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Integrating factor, initial value problem


New member
Jan 30, 2013
kxy \frac{dy}{dx} = y^2 - x^2 \quad , \quad
y(1) = 0

My professor suggests substituting P in for y^2, such that:

P = y^2
dP = 2y dy

I am proceeding with an integrating factor method, but unable to use it to separate the variables, may be coming up with the wrong integrating factor ( x )


Indicium Physicus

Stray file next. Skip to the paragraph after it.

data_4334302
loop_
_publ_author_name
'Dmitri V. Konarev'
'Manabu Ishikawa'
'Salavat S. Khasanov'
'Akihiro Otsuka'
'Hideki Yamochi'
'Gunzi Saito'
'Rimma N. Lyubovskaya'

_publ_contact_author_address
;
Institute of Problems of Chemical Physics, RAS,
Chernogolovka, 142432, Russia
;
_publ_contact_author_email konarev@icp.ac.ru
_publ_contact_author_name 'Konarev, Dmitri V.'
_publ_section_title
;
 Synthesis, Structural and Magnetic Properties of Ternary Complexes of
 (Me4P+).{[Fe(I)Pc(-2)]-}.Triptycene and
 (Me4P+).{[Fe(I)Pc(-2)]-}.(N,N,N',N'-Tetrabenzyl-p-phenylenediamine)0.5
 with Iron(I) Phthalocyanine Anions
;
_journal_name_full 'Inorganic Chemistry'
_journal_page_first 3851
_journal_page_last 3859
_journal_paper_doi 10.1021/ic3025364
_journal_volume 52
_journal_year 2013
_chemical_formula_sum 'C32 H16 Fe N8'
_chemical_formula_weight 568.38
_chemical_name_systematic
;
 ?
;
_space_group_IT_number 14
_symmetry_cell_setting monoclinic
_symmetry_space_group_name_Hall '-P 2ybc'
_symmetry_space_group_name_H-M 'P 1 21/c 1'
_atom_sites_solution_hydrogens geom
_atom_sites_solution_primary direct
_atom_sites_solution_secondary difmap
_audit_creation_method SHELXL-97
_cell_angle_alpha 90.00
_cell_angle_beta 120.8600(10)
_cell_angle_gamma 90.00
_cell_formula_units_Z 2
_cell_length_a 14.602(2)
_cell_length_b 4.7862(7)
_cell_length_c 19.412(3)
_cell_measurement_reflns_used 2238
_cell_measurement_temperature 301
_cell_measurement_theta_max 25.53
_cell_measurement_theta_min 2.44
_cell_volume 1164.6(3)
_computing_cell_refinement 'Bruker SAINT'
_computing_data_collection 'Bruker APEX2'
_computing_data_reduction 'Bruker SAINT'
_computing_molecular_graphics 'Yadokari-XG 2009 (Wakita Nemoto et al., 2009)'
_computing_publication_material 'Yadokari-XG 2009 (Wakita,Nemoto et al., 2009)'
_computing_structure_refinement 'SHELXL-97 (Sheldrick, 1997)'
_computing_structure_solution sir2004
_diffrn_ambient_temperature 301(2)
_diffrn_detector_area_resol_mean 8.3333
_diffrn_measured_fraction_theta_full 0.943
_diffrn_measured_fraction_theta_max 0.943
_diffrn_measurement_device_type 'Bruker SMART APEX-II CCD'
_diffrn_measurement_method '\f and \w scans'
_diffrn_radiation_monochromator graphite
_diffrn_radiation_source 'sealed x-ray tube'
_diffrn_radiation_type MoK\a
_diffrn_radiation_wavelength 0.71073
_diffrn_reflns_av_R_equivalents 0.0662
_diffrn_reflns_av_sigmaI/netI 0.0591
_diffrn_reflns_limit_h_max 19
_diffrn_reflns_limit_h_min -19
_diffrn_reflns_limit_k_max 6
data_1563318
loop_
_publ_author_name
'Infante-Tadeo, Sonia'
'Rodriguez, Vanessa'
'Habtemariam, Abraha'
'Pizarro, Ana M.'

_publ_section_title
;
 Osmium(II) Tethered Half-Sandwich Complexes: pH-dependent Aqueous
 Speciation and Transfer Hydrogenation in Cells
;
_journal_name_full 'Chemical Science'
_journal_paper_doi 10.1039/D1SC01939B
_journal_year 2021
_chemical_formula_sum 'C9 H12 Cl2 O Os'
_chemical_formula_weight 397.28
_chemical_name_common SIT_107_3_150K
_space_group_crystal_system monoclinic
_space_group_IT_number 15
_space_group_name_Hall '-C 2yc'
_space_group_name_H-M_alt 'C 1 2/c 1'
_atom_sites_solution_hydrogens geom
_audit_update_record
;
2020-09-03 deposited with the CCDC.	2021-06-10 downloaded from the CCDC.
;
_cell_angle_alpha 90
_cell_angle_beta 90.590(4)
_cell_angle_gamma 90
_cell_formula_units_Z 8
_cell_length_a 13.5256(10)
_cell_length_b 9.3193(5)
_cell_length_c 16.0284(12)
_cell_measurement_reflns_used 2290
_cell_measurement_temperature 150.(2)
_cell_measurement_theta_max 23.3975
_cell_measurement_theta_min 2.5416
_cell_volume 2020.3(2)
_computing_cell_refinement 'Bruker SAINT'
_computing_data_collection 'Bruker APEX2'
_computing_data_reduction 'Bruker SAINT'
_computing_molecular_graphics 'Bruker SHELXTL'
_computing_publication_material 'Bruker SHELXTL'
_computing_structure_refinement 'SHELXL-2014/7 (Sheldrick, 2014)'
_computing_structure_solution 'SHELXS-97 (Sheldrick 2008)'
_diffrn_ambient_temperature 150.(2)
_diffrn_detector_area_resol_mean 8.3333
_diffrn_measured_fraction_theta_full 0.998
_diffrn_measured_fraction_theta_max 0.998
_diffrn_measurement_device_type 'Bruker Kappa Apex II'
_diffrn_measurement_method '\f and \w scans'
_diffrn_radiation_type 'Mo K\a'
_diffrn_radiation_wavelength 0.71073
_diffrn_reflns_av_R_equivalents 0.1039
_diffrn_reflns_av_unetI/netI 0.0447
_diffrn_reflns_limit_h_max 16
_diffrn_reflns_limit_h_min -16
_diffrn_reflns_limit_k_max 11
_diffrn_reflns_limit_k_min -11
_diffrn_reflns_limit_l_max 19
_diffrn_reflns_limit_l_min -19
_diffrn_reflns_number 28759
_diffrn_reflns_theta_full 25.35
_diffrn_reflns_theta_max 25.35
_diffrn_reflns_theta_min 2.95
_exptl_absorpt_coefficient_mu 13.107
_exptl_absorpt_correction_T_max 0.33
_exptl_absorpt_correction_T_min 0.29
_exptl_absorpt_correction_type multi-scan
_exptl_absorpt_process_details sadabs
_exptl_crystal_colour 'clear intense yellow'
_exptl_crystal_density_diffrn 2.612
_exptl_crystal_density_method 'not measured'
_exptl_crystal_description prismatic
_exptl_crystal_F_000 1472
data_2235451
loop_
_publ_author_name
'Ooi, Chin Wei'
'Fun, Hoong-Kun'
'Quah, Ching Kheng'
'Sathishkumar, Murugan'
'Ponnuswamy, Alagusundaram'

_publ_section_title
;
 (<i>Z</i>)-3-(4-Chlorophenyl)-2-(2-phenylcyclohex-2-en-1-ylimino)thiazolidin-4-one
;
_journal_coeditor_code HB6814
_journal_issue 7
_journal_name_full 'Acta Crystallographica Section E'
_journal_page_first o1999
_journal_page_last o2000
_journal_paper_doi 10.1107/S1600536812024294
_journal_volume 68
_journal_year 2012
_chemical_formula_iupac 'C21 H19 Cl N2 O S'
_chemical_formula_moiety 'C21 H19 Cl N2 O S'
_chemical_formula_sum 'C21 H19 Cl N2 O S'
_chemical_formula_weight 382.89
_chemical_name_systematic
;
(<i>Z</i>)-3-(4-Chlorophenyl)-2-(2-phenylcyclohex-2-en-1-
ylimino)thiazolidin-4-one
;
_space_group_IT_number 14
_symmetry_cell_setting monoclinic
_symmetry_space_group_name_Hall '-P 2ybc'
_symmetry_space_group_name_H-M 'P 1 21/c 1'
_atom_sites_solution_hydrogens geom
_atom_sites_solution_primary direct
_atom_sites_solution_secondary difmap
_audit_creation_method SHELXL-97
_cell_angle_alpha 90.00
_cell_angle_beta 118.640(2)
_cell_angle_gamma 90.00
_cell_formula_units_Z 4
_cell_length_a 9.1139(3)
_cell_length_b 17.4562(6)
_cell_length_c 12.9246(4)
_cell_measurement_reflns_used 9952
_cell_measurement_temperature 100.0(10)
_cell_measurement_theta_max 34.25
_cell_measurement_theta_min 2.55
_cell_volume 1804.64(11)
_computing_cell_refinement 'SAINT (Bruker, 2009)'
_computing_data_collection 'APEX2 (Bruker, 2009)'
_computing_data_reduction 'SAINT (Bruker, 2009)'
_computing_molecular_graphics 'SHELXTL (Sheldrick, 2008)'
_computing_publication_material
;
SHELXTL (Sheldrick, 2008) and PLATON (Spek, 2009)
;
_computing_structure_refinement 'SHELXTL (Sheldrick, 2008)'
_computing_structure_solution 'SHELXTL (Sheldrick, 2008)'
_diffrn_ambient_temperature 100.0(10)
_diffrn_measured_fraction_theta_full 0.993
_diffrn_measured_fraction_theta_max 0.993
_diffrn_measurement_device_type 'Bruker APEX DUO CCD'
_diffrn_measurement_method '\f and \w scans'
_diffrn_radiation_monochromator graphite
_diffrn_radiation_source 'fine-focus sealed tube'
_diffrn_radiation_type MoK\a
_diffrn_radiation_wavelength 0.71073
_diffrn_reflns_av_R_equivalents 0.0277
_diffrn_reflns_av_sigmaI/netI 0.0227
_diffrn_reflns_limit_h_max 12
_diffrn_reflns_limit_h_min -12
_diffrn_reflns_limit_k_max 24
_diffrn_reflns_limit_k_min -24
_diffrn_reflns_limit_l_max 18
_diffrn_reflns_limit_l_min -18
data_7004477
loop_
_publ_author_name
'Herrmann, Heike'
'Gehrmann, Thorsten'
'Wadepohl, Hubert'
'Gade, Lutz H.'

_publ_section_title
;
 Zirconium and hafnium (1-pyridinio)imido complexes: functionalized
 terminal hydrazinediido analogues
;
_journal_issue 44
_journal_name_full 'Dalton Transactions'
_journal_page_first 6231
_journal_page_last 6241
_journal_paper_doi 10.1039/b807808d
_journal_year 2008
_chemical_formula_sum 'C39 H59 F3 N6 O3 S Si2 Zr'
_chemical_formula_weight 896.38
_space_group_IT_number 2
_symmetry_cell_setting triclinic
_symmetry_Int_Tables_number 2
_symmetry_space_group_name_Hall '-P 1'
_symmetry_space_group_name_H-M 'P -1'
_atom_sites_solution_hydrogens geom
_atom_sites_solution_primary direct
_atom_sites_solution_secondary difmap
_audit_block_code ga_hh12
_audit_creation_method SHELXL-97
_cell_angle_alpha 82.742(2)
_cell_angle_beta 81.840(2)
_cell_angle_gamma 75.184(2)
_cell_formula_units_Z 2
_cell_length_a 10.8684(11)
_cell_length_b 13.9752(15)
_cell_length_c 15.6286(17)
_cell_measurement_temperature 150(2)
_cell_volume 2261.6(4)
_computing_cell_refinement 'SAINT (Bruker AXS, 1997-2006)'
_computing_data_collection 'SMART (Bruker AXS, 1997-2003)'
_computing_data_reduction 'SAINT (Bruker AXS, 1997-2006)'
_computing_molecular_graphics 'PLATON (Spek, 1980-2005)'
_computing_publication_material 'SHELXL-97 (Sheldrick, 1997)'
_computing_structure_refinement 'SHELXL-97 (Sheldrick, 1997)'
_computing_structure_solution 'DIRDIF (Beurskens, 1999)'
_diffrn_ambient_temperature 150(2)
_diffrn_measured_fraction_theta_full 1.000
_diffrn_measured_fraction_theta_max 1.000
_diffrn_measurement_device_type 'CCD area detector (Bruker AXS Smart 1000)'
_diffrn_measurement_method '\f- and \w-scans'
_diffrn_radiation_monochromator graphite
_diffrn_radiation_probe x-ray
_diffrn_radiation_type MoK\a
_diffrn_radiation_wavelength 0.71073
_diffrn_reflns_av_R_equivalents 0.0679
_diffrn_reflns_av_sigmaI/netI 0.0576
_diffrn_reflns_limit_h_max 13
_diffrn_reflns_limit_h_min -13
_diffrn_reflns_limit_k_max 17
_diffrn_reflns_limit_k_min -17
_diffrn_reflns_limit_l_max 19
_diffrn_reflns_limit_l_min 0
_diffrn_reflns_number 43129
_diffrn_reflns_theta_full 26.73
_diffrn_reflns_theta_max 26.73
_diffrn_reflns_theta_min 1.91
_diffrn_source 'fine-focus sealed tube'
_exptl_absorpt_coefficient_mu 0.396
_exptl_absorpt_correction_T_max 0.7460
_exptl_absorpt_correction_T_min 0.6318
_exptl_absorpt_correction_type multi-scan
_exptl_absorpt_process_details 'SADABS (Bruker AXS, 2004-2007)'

Staff member
Jan 26, 2012
It's Bernoulli. I would do
kxy \frac{dy}{dx}&=y^{2}-x^{2} \\
\frac{dy}{dx}&= \frac{y}{kx}- \frac{x}{ky} \\
\frac{dy}{dx}- \frac{y}{kx}&=- \frac{x}{ky}.
Then you can see that the appropriate substitution is what your professor suggested, which is $v=y^{1-(-1)}=y^{2}$. Then $dv/dx = 2y dy/dx$. Multiplying the equation by $2y$ yields
2y \frac{dy}{dx}- \frac{2 y^{2}}{kx}&=- \frac{2 x}{k} \\
\frac{dv}{dx}- \frac{2 v}{kx}&=- \frac{2x}{k}.
This is first-order linear in $v$, so you can use the integrating factor method here.